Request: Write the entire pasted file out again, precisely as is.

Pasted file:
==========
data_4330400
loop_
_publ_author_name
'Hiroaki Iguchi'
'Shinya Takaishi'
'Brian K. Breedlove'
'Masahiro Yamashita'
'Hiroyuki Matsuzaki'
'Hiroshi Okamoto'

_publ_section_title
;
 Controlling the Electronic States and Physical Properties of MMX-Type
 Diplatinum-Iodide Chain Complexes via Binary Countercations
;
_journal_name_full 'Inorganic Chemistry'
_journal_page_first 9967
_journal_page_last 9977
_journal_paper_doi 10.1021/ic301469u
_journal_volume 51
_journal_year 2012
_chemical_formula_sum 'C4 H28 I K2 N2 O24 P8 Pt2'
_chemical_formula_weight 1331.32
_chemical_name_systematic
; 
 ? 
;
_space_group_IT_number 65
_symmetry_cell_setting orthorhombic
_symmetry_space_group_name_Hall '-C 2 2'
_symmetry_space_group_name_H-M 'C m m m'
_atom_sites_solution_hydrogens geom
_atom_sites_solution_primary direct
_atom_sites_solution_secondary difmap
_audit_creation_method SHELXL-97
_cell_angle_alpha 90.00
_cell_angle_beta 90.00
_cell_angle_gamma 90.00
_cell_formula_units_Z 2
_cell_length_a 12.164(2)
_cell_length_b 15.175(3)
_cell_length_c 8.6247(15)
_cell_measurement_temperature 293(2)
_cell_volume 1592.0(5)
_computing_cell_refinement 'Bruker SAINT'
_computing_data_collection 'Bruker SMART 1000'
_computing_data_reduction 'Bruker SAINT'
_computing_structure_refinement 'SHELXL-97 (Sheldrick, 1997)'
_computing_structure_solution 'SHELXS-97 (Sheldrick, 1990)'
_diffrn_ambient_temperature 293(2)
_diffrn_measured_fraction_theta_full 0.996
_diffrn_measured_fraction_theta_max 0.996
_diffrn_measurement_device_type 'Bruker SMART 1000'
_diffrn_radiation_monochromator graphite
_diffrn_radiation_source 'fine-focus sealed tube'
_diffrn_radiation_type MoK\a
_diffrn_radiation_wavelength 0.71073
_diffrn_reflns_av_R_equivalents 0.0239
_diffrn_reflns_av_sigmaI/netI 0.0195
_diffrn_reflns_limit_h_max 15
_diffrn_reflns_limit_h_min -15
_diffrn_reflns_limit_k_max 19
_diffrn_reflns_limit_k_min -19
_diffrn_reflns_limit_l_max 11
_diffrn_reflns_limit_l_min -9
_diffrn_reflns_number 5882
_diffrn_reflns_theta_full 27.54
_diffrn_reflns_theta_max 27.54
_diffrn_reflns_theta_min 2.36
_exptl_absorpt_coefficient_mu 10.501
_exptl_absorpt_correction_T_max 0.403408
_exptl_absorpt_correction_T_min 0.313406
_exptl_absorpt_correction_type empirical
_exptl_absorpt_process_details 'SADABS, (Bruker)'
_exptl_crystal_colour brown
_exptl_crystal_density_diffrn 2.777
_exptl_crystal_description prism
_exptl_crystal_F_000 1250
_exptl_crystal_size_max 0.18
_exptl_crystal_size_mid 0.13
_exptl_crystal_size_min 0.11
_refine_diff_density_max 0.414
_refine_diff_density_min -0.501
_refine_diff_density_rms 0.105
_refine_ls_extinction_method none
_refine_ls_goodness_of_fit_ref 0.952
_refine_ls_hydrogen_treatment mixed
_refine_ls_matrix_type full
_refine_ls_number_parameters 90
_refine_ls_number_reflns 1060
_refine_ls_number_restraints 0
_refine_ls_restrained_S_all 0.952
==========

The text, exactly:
data_4330400
loop_
_publ_author_name
'Hiroaki Iguchi'
'Shinya Takaishi'
'Brian K. Breedlove'
'Masahiro Yamashita'
'Hiroyuki Matsuzaki'
'Hiroshi Okamoto'

_publ_section_title
;
 Controlling the Electronic States and Physical Properties of MMX-Type
 Diplatinum-Iodide Chain Complexes via Binary Countercations
;
_journal_name_full 'Inorganic Chemistry'
_journal_page_first 9967
_journal_page_last 9977
_journal_paper_doi 10.1021/ic301469u
_journal_volume 51
_journal_year 2012
_chemical_formula_sum 'C4 H28 I K2 N2 O24 P8 Pt2'
_chemical_formula_weight 1331.32
_chemical_name_systematic
; 
 ? 
;
_space_group_IT_number 65
_symmetry_cell_setting orthorhombic
_symmetry_space_group_name_Hall '-C 2 2'
_symmetry_space_group_name_H-M 'C m m m'
_atom_sites_solution_hydrogens geom
_atom_sites_solution_primary direct
_atom_sites_solution_secondary difmap
_audit_creation_method SHELXL-97
_cell_angle_alpha 90.00
_cell_angle_beta 90.00
_cell_angle_gamma 90.00
_cell_formula_units_Z 2
_cell_length_a 12.164(2)
_cell_length_b 15.175(3)
_cell_length_c 8.6247(15)
_cell_measurement_temperature 293(2)
_cell_volume 1592.0(5)
_computing_cell_refinement 'Bruker SAINT'
_computing_data_collection 'Bruker SMART 1000'
_computing_data_reduction 'Bruker SAINT'
_computing_structure_refinement 'SHELXL-97 (Sheldrick, 1997)'
_computing_structure_solution 'SHELXS-97 (Sheldrick, 1990)'
_diffrn_ambient_temperature 293(2)
_diffrn_measured_fraction_theta_full 0.996
_diffrn_measured_fraction_theta_max 0.996
_diffrn_measurement_device_type 'Bruker SMART 1000'
_diffrn_radiation_monochromator graphite
_diffrn_radiation_source 'fine-focus sealed tube'
_diffrn_radiation_type MoK\a
_diffrn_radiation_wavelength 0.71073
_diffrn_reflns_av_R_equivalents 0.0239
_diffrn_reflns_av_sigmaI/netI 0.0195
_diffrn_reflns_limit_h_max 15
_diffrn_reflns_limit_h_min -15
_diffrn_reflns_limit_k_max 19
_diffrn_reflns_limit_k_min -19
_diffrn_reflns_limit_l_max 11
_diffrn_reflns_limit_l_min -9
_diffrn_reflns_number 5882
_diffrn_reflns_theta_full 27.54
_diffrn_reflns_theta_max 27.54
_diffrn_reflns_theta_min 2.36
_exptl_absorpt_coefficient_mu 10.501
_exptl_absorpt_correction_T_max 0.403408
_exptl_absorpt_correction_T_min 0.313406
_exptl_absorpt_correction_type empirical
_exptl_absorpt_process_details 'SADABS, (Bruker)'
_exptl_crystal_colour brown
_exptl_crystal_density_diffrn 2.777
_exptl_crystal_description prism
_exptl_crystal_F_000 1250
_exptl_crystal_size_max 0.18
_exptl_crystal_size_mid 0.13
_exptl_crystal_size_min 0.11
_refine_diff_density_max 0.414
_refine_diff_density_min -0.501
_refine_diff_density_rms 0.105
_refine_ls_extinction_method none
_refine_ls_goodness_of_fit_ref 0.952
_refine_ls_hydrogen_treatment mixed
_refine_ls_matrix_type full
_refine_ls_number_parameters 90
_refine_ls_number_reflns 1060
_refine_ls_number_restraints 0
_refine_ls_restrained_S_all 0.952